Clearly, Men Without Hats had the blueprint for Goodie Mobb’s “People Don’t Dance No Mo.” Granted, Cee-Lo has been known to sport a witch’s hat like he attended Necromancy school, but observe the clown/jesters, the big hair, the makeup. A coincidence? I think not. Pity the hat-less males — a one-hit wonder nonpareil, destined to be forever conflated with Men At Work. Until writing this post, I’d always thought they were from Australia, but according to the world’s most accurate encyclopedia, they’re Canadian — leaving Men at Work and Midnight Oil as the only two 80s Aussie outfits that non music nerds know about (all apologies to the great Go-Betweens).
This May, Stones Throw is releasing J Dilla’s Donut Shop, a partnership with Serato that includes six unreleased tracks, a pair of Donut Slipmats, and two sides with Serato Control Tone. The union is fitting considering every amateur DJ over the last four years has attempted to emulate Jay Dee via ham-handed computer cuts and a hard drive full of 128 KBPS soul samples. Dilla’s cover of “Safety Dance” proves what most ignored — the fact that calling him a “hip hop dude” was a stifling term. Like all the great producers, his tastes were eclectic and as much forged on Kraftwerk and Detroit techno, as they were on Pete Rock and Primo, and novelty 80s pop filtering through the airwaves. There were no arbitrary boundaries. “Keeping it real” just meant keeping it good. Always ahead of his time, “Safety Dance” is the sort of thing a contemporary blog rapper would do in a feeble (but likely successful) attempt to score a gimmick hit. Of course, no double zero could ever punch drums like that and as always, Dilla found the groove that Men Without Hats probably never knew they had. 80s pop re-invented with a crisp fitted.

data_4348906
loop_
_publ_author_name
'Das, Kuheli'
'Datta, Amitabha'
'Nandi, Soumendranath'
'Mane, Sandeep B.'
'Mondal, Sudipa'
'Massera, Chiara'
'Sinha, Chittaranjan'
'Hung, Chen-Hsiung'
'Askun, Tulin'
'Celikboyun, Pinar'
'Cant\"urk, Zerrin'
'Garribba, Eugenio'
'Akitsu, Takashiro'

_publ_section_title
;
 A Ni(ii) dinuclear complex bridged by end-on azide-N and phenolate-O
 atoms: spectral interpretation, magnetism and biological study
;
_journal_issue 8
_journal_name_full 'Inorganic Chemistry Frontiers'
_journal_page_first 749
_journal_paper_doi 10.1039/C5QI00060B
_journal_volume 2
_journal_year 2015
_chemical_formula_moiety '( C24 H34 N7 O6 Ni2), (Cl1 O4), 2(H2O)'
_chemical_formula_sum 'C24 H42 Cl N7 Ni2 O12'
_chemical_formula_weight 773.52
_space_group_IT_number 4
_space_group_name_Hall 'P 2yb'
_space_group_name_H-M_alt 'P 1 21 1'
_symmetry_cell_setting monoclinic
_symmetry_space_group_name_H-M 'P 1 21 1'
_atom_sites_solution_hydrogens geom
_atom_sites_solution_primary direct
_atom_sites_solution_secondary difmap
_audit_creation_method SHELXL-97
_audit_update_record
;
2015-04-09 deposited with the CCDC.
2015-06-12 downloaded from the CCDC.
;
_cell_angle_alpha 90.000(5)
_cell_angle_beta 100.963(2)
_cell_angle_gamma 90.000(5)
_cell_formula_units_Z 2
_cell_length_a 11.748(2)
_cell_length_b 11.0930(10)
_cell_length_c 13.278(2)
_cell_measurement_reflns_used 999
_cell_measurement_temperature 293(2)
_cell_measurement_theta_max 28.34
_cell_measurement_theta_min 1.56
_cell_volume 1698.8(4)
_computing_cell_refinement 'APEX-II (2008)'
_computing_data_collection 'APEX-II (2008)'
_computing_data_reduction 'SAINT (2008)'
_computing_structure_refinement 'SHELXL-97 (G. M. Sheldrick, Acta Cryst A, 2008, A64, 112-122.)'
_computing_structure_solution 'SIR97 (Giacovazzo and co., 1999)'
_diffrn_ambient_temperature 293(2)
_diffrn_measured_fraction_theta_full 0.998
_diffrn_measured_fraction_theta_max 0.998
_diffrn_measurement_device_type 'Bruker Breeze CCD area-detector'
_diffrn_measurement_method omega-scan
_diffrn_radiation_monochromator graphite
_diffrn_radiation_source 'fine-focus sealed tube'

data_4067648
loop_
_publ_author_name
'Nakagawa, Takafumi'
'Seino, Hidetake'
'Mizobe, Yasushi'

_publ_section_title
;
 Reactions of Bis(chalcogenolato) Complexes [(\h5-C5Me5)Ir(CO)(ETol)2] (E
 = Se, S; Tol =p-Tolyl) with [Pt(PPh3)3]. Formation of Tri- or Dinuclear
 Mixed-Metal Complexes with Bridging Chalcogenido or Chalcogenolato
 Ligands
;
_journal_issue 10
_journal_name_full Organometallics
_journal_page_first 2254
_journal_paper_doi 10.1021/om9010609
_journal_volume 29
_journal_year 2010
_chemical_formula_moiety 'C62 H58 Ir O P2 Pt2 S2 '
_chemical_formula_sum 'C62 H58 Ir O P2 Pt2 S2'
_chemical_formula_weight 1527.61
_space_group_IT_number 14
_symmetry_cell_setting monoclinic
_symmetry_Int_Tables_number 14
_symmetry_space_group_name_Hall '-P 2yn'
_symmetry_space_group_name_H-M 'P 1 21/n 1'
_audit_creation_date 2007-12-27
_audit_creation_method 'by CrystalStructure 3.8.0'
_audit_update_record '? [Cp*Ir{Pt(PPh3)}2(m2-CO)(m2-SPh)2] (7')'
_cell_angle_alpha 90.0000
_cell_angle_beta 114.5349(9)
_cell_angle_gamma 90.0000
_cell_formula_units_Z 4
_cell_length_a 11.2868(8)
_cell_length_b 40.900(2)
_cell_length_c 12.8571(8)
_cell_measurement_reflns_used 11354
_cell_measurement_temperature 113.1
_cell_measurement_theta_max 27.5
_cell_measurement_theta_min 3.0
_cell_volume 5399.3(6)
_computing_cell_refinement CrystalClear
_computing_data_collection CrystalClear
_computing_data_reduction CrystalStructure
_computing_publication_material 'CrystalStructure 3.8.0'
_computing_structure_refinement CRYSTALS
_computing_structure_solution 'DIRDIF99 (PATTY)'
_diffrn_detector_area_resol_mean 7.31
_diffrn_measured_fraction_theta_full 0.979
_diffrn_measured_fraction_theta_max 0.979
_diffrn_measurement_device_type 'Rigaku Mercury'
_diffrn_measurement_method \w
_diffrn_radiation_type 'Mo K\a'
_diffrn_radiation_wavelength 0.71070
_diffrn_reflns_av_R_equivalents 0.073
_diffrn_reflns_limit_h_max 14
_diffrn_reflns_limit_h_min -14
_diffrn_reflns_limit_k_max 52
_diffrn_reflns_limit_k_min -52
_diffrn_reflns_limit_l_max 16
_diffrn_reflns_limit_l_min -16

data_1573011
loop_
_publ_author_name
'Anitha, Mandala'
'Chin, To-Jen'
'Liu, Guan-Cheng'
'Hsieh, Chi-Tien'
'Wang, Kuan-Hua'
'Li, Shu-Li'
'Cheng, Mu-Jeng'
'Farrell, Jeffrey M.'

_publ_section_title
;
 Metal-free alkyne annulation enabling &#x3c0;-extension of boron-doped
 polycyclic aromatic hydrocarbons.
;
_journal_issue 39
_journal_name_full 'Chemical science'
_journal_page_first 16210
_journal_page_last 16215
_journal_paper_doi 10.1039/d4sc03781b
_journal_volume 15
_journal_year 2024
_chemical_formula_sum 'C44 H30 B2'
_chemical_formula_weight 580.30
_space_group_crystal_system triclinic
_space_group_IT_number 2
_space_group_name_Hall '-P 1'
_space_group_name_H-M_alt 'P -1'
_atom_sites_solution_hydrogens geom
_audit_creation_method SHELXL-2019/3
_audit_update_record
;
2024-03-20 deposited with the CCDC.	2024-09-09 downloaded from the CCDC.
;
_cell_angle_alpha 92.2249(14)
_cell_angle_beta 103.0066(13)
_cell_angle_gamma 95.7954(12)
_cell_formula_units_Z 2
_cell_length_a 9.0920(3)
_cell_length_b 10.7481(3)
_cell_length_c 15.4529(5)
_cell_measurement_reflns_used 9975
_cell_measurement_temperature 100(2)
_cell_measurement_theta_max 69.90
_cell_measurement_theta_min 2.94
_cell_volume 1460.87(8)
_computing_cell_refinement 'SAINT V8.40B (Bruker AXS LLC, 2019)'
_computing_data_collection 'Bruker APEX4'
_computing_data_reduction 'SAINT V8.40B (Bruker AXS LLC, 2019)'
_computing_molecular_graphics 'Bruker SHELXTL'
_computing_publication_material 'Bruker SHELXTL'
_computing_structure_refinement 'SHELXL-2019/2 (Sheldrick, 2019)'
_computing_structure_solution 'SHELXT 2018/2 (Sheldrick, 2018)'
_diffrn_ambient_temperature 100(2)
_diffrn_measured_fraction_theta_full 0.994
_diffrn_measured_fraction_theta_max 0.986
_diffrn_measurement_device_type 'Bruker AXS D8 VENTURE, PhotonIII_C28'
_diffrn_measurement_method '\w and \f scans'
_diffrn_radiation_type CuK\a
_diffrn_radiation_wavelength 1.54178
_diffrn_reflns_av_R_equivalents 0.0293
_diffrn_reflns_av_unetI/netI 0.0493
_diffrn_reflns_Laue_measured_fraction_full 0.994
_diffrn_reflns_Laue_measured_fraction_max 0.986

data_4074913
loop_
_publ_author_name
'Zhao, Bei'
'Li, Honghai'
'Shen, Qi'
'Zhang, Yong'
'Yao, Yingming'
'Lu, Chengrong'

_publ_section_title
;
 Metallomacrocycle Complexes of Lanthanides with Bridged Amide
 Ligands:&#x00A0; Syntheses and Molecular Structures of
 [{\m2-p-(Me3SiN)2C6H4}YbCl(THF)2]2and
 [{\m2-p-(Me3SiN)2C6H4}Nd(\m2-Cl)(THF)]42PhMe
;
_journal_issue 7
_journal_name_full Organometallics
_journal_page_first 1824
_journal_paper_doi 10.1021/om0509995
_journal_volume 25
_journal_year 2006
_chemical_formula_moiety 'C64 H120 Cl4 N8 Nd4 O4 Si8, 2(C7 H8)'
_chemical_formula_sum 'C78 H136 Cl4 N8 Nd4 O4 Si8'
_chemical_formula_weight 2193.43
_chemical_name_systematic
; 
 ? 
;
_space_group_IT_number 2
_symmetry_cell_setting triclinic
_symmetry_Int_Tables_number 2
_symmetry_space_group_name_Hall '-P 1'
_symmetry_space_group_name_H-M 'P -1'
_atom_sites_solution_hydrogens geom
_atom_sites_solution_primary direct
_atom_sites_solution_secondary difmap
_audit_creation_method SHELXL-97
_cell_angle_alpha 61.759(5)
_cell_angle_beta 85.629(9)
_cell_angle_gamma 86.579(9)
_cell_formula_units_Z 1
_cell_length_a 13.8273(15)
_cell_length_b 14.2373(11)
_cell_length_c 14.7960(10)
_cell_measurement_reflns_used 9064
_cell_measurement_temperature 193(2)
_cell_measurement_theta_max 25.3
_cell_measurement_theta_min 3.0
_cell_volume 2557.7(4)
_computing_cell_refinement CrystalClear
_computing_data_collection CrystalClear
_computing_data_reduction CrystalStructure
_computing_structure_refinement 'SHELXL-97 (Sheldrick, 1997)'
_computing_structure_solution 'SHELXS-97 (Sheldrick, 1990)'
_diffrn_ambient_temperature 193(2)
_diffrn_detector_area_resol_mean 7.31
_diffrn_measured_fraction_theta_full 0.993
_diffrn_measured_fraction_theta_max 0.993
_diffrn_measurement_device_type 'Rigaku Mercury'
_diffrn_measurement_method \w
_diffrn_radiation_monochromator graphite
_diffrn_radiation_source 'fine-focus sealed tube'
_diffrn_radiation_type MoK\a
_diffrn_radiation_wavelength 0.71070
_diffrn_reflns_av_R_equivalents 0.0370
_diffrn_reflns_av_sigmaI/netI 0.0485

MP3: J Dilla – “Safety Dance”